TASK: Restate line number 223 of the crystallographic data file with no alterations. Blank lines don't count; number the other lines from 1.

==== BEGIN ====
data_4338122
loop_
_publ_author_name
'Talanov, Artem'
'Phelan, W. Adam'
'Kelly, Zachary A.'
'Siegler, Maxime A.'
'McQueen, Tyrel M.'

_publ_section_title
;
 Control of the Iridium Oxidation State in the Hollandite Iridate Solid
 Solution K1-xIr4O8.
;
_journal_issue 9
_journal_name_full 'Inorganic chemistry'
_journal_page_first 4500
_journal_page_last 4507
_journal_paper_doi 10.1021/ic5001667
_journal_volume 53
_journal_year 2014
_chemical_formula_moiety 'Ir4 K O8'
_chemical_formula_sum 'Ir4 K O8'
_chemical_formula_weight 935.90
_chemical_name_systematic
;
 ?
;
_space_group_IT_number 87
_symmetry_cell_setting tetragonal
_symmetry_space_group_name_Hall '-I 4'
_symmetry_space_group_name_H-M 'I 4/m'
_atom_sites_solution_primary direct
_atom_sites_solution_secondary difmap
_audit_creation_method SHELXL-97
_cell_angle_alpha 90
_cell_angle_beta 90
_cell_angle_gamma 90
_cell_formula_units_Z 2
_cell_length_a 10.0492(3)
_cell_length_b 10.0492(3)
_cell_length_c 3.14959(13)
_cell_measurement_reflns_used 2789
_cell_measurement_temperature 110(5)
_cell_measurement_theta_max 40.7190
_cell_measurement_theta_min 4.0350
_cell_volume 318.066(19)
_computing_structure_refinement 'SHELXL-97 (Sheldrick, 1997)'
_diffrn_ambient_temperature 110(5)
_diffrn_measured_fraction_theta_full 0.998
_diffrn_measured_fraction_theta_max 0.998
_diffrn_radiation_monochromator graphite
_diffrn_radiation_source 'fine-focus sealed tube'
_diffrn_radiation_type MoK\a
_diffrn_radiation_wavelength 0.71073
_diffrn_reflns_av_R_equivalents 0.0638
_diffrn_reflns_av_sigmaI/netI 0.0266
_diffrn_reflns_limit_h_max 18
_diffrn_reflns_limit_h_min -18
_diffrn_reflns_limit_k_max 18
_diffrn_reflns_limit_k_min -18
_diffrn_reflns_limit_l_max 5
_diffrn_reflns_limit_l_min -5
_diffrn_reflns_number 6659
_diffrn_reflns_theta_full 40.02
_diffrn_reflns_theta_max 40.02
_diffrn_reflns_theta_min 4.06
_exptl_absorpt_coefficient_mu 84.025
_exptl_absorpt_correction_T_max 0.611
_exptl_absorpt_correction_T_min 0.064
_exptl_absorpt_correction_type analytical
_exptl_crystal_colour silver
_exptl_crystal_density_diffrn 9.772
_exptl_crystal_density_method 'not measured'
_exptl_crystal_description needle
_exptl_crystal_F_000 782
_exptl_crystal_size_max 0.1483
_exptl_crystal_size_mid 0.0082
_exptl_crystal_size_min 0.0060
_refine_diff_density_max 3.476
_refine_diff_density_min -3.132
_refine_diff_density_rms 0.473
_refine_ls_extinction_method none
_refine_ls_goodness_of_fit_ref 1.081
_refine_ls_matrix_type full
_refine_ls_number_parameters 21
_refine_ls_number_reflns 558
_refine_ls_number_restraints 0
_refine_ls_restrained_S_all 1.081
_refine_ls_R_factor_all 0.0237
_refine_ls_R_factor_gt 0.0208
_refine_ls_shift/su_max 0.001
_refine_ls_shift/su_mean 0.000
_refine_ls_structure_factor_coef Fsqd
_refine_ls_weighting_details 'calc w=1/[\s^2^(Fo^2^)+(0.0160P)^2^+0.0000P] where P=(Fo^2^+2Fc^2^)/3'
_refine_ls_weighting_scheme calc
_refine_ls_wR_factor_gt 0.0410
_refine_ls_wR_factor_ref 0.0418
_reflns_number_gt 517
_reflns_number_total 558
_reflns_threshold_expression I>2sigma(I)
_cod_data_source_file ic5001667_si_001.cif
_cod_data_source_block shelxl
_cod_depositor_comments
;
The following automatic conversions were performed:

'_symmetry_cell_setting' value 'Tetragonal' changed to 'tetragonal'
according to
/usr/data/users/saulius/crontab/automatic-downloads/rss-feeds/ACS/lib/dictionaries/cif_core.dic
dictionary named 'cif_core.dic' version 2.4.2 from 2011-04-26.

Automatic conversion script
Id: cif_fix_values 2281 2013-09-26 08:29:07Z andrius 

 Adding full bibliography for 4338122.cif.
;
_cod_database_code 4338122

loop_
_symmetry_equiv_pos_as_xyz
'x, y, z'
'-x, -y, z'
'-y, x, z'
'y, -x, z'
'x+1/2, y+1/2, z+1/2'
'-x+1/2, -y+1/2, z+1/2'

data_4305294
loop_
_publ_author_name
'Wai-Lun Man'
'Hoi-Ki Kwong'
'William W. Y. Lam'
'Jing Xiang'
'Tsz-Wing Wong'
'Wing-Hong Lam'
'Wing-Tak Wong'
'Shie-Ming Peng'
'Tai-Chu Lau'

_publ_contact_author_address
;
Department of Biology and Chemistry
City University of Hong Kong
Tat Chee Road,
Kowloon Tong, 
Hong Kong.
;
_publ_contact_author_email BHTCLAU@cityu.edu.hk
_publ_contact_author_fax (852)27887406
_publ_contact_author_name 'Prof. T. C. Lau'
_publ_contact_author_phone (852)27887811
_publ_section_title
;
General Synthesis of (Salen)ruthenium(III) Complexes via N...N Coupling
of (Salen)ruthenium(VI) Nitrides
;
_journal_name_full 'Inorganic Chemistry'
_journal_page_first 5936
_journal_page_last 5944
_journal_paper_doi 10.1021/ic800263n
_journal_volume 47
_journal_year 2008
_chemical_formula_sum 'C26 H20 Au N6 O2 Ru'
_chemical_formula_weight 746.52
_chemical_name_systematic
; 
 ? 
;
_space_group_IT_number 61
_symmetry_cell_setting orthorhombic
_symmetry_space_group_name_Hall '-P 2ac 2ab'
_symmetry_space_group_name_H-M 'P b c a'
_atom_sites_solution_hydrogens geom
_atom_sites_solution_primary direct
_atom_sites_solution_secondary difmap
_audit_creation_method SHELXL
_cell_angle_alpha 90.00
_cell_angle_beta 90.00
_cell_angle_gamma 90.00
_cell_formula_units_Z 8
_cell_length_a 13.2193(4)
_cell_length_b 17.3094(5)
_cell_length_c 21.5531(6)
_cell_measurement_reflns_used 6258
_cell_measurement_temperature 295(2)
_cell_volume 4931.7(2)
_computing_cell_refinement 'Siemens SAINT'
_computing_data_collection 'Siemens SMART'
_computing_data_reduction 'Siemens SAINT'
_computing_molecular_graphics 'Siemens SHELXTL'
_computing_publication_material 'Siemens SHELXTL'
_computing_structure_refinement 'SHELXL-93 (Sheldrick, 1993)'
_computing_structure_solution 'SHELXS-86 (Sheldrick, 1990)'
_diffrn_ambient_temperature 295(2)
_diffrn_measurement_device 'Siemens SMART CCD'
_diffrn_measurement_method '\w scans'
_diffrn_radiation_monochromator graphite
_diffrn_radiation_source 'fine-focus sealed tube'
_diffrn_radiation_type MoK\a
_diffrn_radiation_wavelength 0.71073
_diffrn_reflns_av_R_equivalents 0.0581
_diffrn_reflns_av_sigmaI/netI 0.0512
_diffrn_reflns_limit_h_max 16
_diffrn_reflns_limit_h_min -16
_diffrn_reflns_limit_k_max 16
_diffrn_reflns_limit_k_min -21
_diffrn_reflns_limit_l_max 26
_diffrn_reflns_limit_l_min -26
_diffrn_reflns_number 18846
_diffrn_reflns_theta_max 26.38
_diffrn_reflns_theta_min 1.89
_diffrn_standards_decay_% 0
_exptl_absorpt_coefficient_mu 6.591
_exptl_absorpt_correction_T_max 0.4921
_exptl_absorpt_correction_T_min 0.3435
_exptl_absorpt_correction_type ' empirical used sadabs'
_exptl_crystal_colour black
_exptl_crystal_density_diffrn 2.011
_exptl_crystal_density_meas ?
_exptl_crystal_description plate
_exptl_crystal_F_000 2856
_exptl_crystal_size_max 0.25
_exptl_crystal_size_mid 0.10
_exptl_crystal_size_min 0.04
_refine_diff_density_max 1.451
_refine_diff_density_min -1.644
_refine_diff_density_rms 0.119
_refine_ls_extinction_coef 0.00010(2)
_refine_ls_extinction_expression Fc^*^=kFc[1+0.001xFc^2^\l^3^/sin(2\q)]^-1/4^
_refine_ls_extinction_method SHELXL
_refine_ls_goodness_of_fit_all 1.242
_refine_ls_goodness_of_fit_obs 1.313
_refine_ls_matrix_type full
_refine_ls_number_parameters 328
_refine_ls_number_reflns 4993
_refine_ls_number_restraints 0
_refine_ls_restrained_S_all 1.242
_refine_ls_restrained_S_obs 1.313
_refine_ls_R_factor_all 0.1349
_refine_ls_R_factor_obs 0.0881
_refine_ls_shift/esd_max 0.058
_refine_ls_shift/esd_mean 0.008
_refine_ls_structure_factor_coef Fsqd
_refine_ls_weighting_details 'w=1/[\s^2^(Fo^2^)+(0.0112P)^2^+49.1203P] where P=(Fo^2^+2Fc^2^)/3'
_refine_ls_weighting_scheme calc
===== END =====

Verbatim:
_refine_ls_extinction_coef 0.00010(2)